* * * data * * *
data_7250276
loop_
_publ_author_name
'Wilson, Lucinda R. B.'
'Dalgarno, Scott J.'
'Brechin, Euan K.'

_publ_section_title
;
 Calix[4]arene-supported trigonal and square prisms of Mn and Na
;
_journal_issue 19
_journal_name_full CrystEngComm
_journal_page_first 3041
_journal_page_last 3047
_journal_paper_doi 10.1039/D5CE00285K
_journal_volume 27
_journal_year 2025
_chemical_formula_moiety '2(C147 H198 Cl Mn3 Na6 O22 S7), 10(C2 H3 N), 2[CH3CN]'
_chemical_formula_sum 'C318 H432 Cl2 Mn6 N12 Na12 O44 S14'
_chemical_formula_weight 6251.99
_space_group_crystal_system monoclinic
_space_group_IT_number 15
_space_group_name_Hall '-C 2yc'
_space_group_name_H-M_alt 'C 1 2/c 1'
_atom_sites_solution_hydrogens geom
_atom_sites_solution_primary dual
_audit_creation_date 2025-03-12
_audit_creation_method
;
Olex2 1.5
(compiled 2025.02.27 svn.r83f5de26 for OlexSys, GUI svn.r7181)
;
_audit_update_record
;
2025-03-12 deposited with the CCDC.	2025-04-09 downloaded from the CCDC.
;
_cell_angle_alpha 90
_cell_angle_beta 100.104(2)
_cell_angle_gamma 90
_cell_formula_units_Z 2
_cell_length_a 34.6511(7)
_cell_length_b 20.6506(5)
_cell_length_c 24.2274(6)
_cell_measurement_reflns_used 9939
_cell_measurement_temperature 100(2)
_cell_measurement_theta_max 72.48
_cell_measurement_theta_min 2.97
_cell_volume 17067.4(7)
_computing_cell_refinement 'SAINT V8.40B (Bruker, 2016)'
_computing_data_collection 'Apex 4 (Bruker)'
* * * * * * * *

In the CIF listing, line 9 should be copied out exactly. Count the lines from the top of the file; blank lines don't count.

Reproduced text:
 Calix[4]arene-supported trigonal and square prisms of Mn and Na